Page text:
Definition of organum in English:

organum

noun

  • (in medieval music) a form of early polyphony based on an existing plainsong.

    • ‘Plainchant melodies, or sections of them, were taken as cantus firmi in the earliest forms of polyphony (e.g. organum, clausula) and in the 13th and 14th-century motet and some early mass movements.’
    • ‘In 1620 he published his Novum organum, presenting his philosophy of science in the form of aphorisms, many of them memorable.’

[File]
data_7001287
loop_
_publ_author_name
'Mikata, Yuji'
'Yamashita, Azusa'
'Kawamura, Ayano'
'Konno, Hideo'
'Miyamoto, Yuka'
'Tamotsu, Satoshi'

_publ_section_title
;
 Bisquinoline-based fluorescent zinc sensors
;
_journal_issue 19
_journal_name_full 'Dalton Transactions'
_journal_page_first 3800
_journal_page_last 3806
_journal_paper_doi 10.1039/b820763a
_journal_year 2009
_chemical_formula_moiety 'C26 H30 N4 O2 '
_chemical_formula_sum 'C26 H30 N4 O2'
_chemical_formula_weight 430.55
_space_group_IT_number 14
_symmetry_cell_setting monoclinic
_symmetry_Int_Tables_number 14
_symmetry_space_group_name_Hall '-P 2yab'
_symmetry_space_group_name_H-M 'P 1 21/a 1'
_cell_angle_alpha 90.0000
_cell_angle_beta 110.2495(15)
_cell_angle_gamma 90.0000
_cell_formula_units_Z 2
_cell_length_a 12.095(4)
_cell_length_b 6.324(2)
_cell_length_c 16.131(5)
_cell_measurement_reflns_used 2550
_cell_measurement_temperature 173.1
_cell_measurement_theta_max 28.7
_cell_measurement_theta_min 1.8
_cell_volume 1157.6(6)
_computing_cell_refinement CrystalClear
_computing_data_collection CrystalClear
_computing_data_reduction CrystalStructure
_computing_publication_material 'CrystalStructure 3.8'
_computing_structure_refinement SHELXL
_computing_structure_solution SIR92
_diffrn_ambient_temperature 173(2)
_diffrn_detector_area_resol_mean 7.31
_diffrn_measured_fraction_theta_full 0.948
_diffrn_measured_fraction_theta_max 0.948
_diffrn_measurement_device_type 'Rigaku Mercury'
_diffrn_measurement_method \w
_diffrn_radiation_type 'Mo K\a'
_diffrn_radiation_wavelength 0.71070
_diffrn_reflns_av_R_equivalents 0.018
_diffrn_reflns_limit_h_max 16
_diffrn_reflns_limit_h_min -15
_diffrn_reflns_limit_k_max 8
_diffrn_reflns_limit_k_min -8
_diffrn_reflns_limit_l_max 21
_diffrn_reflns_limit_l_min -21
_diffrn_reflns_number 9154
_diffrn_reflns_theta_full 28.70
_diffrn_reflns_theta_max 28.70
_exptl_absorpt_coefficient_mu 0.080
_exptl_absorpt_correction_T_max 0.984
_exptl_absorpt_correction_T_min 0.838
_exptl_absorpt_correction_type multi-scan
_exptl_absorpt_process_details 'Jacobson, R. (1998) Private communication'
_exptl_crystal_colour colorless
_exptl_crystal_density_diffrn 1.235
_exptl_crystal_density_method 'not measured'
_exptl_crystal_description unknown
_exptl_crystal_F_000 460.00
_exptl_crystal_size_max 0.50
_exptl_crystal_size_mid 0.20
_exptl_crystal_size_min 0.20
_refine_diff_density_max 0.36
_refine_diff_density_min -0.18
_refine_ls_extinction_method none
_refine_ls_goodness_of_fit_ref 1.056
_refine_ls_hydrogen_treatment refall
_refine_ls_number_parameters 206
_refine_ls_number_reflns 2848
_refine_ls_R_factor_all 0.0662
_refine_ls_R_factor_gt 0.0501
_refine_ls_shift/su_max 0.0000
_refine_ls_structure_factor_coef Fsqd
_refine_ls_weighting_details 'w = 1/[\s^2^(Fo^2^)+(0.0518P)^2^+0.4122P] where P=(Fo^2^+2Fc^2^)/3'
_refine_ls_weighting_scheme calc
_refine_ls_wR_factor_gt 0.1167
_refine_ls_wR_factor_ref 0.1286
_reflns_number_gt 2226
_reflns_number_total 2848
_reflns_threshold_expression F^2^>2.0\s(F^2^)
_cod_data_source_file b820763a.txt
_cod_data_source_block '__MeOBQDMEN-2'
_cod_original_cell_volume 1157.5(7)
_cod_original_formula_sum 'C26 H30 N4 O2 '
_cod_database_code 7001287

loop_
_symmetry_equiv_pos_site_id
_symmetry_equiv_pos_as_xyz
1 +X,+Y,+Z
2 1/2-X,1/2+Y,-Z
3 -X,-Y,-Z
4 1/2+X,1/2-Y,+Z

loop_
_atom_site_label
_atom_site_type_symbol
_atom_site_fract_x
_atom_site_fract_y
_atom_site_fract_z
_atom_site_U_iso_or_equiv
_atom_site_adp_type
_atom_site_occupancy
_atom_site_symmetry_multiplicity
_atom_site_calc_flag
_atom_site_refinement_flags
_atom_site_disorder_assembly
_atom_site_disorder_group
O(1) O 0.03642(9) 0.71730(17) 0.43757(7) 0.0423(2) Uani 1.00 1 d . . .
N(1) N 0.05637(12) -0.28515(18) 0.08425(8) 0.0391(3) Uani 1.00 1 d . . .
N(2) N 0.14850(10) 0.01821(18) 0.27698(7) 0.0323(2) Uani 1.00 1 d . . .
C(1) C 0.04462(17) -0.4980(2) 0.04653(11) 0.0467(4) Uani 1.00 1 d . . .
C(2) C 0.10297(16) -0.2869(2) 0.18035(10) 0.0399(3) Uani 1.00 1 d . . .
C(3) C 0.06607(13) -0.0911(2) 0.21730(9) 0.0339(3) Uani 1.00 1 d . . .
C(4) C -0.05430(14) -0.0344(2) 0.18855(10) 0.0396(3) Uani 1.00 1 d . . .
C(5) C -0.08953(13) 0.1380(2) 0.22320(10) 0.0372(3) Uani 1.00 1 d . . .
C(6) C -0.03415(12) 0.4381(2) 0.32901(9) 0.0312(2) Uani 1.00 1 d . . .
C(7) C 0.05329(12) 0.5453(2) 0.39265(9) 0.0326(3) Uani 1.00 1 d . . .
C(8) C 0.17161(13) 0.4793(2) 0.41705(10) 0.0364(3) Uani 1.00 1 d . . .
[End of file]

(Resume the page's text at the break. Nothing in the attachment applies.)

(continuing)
• ‘They bring in a full drum kit for ‘Painted Chariot’, but it's mild, stumbling rock, with an organum interlude plopped in the middle for continuity.’
    • ‘In an organum piece, a fragment of an older melody is slowed down to the point where it almost becomes a drone.’
    • ‘The opening motif of the second part is extremely Debussian in its parallel organum chords, much as in Debussy's Nuages of 1899.’

Origin

Latin, from Greek organon, literally ‘instrument, organ’.

Pronunciation

organum

/ˈôrɡənəm/